Please use this identifier to cite or link to this item: http://hdl.handle.net/10397/70431
Title: Investigating strategies used by hospital pharmacists to effectively communicate with patients during medication counselling
Authors: Chevalier, BAM
Watson, BM 
Barras, MA
Cottrell, WN
Keywords: Communication Accommodation Theory (CAT)
Communication
Hospital pharmacist
Patient
Issue Date: 2017
Publisher: Wiley-Blackwell
Source: Health expectations, 2017, v. 20, no. 5, p. 1121-1132 How to cite?
Journal: Health expectations 
Abstract: BackgroundMedication counselling opportunities are key times for pharmacists and patients to discuss medications and patients' concerns about their therapy. Communication Accommodation Theory (CAT) describes behavioural, motivational and emotional processes underlying communication exchanges. Five CAT strategies (approximation, interpretability, discourse management, emotional expression and interpersonal control) permit identification of effective communication. ObjectiveTo invoke CAT to investigate communication strategies used by hospital pharmacists during patient medication counselling. DesignThis was a theory-based, qualitative study using transcribed audiorecordings of patients and hospital pharmacists engaged in medication counselling. Setting and participantsRecruited pharmacists practised in inpatient or outpatient settings. Eligible patients within participating pharmacists' practice sites were prescribed at least three medications to manage chronic disease(s). Main outcome measuresThe extent to which pharmacists accommodate, or not, to patients' conversational needs based on accommodative behaviour described within CAT strategies. ResultsTwelve pharmacists engaged four patients (48 total interactions). Exemplars provided robust examples of pharmacists effectively accommodating or meeting patients' conversational needs. Non-accommodation mainly occurred when pharmacists spoke too quickly, used terms not understood by patients and did not include patients in the agenda-setting phase. Multiple strategy use resulted in communication patterns such as information-reassurance-rationale sandwiches. Discussion and conclusionsMost pharmacists effectively employed all five CAT strategies to engage patients in discussions. Pharmacists' communication could be improved at the initial agenda-setting phase by asking open-ended questions to invite patients' input and allow patients to identify any medication-related concerns or issues.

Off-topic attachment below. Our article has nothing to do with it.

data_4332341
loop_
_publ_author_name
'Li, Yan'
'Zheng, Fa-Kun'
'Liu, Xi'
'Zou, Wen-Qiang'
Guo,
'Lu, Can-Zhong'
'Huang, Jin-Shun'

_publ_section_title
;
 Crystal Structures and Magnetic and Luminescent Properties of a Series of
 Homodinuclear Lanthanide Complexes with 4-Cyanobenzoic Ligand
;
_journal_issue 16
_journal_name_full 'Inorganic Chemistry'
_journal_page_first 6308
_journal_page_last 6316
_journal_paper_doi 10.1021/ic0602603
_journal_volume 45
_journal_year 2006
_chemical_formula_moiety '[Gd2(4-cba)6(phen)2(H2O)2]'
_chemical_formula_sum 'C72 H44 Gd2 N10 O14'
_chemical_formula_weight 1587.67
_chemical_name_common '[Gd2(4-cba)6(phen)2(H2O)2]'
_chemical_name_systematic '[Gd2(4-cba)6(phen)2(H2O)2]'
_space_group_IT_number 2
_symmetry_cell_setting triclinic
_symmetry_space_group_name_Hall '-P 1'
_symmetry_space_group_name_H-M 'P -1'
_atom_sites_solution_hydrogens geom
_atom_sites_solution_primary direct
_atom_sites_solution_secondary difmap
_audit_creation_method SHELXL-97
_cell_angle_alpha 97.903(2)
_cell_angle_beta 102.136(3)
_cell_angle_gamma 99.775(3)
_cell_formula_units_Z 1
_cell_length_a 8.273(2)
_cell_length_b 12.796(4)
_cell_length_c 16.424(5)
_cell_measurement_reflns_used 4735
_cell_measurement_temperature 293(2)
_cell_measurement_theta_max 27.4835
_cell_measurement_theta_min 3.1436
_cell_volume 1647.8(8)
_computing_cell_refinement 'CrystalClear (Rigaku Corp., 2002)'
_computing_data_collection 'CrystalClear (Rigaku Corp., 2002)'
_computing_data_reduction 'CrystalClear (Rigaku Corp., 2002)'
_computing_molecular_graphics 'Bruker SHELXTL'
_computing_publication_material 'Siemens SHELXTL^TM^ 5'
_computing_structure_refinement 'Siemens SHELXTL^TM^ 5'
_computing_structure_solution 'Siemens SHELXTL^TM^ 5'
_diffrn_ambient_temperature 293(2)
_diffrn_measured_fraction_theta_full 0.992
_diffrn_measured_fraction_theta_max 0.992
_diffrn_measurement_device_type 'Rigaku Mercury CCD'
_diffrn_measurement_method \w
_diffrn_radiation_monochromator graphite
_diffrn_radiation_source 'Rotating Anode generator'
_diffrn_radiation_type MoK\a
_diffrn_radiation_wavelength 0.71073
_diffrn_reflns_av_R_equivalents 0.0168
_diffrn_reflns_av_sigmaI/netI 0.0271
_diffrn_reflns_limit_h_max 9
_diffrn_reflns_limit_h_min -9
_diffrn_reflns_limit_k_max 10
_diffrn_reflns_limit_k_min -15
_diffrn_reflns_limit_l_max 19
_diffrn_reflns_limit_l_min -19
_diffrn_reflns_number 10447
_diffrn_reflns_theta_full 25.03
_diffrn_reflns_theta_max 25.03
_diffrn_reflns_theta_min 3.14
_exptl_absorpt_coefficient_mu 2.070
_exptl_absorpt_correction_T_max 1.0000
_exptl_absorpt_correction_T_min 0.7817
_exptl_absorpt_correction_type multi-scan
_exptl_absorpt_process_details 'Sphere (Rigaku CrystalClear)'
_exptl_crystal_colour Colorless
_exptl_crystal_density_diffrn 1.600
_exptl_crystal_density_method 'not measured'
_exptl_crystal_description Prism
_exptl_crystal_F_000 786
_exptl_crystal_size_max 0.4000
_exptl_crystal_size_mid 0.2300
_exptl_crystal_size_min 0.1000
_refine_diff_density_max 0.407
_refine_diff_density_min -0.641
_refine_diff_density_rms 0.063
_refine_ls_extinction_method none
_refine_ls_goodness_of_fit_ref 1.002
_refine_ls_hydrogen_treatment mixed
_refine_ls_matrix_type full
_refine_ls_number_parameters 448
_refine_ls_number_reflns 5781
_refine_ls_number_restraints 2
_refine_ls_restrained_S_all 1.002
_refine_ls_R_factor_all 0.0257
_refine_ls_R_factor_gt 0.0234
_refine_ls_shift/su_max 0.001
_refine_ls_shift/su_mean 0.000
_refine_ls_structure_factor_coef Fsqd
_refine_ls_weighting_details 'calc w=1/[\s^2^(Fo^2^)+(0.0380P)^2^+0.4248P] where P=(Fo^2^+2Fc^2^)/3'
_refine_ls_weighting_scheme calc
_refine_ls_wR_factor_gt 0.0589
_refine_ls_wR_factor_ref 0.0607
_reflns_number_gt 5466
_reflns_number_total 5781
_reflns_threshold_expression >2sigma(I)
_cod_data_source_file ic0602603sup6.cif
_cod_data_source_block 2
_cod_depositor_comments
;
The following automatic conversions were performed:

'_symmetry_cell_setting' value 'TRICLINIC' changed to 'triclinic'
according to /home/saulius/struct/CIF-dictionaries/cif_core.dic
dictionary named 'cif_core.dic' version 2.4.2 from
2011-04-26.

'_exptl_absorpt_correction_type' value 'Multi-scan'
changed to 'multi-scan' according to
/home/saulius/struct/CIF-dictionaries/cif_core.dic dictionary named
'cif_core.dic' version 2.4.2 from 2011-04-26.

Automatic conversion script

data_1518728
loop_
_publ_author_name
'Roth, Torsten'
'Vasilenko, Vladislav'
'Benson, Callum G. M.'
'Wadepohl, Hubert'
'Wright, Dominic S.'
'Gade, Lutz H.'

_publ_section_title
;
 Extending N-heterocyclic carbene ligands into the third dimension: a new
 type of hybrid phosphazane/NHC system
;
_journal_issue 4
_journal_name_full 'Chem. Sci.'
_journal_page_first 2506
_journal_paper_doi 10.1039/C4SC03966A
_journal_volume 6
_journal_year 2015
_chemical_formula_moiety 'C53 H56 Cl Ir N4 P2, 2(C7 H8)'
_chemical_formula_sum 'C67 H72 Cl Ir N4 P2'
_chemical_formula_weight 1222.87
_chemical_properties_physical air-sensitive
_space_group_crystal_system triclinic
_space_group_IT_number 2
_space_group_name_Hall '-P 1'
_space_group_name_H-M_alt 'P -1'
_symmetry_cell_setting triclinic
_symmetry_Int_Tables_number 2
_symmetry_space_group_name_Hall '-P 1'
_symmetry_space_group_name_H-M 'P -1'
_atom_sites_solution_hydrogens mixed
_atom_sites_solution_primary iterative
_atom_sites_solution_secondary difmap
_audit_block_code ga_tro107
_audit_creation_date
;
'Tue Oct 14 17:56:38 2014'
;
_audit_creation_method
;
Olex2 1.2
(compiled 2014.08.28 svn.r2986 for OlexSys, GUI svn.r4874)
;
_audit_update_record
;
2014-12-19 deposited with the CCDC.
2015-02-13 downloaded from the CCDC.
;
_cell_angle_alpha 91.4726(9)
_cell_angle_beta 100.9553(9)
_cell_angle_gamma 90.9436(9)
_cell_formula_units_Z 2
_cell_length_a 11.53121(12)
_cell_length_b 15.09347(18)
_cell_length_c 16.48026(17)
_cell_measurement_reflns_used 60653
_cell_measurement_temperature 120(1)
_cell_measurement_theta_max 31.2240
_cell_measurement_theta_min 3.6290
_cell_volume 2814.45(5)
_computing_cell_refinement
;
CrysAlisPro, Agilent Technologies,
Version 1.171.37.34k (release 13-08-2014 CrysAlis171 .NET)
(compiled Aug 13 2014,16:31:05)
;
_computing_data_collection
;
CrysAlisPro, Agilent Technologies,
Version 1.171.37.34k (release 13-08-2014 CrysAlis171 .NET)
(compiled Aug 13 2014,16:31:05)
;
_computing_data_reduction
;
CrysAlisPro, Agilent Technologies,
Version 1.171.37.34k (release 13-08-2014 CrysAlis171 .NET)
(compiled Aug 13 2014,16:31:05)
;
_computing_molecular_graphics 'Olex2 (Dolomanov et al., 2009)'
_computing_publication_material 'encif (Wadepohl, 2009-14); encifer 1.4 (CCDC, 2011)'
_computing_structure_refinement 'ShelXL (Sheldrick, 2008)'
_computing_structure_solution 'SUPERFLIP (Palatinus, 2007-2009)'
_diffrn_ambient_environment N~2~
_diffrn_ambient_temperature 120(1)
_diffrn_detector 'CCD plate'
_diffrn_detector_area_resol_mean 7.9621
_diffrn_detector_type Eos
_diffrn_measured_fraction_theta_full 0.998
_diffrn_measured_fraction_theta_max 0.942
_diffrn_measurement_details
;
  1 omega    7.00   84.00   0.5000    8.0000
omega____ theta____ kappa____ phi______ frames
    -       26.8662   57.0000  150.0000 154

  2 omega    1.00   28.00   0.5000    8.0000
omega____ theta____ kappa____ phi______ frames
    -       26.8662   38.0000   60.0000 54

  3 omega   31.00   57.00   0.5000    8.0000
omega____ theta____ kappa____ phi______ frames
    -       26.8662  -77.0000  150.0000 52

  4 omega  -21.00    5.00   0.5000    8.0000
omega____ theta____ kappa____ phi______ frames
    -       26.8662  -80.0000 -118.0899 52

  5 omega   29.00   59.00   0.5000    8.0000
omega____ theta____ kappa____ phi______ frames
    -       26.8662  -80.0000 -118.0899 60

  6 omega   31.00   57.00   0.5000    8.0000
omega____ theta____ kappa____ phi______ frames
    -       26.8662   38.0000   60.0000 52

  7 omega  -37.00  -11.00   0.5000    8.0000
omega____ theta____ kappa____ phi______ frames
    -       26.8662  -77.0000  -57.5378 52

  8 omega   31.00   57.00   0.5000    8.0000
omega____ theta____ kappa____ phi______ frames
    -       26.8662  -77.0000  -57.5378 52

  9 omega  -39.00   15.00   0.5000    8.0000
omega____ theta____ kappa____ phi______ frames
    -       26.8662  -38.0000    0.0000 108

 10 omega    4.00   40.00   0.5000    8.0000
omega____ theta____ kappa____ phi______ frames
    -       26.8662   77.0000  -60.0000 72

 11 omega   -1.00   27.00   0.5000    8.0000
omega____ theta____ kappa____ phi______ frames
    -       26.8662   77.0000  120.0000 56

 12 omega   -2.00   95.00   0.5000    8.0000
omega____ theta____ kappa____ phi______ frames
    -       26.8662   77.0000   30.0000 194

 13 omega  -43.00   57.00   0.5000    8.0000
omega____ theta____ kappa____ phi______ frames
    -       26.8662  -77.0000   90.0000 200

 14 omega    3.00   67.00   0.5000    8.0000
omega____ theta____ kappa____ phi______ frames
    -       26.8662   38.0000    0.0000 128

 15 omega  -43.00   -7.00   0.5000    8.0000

URI: http://hdl.handle.net/10397/70431
ISSN: 1369-6513
EISSN: 1369-7625
DOI: 10.1111/hex.12558
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